House prices cheer Tories

Heseltine steps out of line on anti-inflation strategy
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The Independent Online
Heseltine steps out of line

on anti-inflation strategy

Michael Heseltine yesterday defied a key element of the Government's anti-inflation policy - by heralding a boom in house prices as a signal of economic success.

John Major, who was a Treasury minister at the time of the last house- price boom, in the late 1980s, has repeatedly said that he will not allow a re-run of that boom and bust cycle.

House prices have been built into the official counter-inflation strategy, and the Deputy Prime Minister's words could now be used as ammunition by Eddie George, Governor of the Bank of England, who is pressing for a further rise in interest rates to damp down the current consumer spending spree.

Talking up the pre-election feel-good factor, Mr Heseltine told BBC radio: "The British people know they've had a tough time, that the world has had a tough time, in this recent recession. And they've seen a guy, John Major, straight as a dye, gutsy, determined to keep his nerve, and what's happened? Well, don't ask the Conservative Party ... just look at the newspapers today and in the last couple of days: record sales in the shops, housing boom to come.

"We have got the most extraordinary economic circumstances because John Major and his government presided over the conditions which have helped the British people to achieve this remarkable series of events."

Alan Milburn, a Labour Treasury spokesman, said last night: "Here we go again. Hard-pressed home-owners will not forget the pain caused by Tory boom and bust policies.

"The last time ministers talked of a housing boom inside an economic miracle, it was followed by an almighty crash and the deepest recession this century. In the headlong rush towards the next election, the Deputy Prime Minister seems to have forgotten his Prime Minister's warning."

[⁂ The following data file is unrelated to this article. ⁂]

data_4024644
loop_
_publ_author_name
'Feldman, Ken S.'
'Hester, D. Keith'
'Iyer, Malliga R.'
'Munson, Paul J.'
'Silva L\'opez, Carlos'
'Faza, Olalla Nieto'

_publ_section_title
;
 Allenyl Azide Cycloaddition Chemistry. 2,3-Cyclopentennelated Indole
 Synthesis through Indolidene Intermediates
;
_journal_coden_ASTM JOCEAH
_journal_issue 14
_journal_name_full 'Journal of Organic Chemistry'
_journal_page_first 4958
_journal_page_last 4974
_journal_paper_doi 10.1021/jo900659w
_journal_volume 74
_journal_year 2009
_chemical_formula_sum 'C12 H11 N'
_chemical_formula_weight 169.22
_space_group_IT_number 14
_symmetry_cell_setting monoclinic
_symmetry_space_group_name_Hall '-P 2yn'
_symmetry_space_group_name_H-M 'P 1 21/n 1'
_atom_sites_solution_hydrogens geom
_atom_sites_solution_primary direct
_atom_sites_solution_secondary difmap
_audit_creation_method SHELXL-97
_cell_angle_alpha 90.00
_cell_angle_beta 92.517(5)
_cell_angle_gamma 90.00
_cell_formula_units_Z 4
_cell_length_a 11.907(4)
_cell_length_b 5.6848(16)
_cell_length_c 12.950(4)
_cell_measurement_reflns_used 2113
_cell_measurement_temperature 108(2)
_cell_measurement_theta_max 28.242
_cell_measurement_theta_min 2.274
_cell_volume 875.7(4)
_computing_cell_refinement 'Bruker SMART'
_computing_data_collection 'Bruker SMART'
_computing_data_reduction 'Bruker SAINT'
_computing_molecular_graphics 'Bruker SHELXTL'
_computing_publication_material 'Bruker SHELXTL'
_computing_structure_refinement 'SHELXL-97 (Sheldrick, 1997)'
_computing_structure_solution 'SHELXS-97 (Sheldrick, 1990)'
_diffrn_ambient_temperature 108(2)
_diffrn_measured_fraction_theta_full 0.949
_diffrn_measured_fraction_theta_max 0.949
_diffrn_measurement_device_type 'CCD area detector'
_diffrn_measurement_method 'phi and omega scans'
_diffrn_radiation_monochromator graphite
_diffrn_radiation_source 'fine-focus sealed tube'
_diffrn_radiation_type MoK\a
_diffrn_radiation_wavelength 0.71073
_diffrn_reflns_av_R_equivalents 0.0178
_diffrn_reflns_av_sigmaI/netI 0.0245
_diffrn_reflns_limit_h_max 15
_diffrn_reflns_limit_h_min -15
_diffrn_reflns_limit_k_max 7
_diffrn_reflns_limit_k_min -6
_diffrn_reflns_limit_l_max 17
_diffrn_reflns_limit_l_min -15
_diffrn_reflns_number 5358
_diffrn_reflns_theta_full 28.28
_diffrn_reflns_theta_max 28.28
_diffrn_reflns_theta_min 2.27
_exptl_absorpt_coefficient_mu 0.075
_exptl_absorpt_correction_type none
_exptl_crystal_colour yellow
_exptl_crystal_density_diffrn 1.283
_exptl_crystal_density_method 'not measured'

Mr Major said only last year that the 1988 boom in house prices had helped to create the last recession with a "crazy" spiral that had eventually destroyed economic confidence with the negative equity trap.

While Mr Major and Kenneth Clarke, the Chancellor of the Exchequer, insist that they will stop any return to the days of boom and bust, the political pressures for interest-rate restraint are fierce in the run- up to the election, which could come at any time from the end of February.

But in an interview with Le Figaro on Tuesday, Mr George warned: "For the fifth consecutive year, we are seeing solid growth of the economy. In order to contain this growth, it will be necessary, sooner or later, to increase interest rates."

Mr George, who has been warning of a "significant risk" to the Government's inflation target, has been pressing for an increase in interest rates for some time and has clearly not been satisfied by the pre-Budget, 0.25 point increase, to 6 per cent, at the end of October.

According to the minutes of the 30 October meeting between Mr George and the Chancellor, published on Monday, Mr Clarke felt "activity was picking up in the housing market, but sales of houses in London were distorting the overall picture which remained patchy". However, the minutes added: "Demand was high and supply was restricted as home-owners were still keeping their houses off the market in expectation of further price increases. He certainly did not want the recovery in the housing market to get out of hand and would watch it closely."

The latest forecast on house prices, from Swiss bank UBS, is for a 10 per cent rise next year, "the first time the UK has experienced double- digit house-price gains since 1989" - though Abbey National is more cautious, going for 7 per cent.

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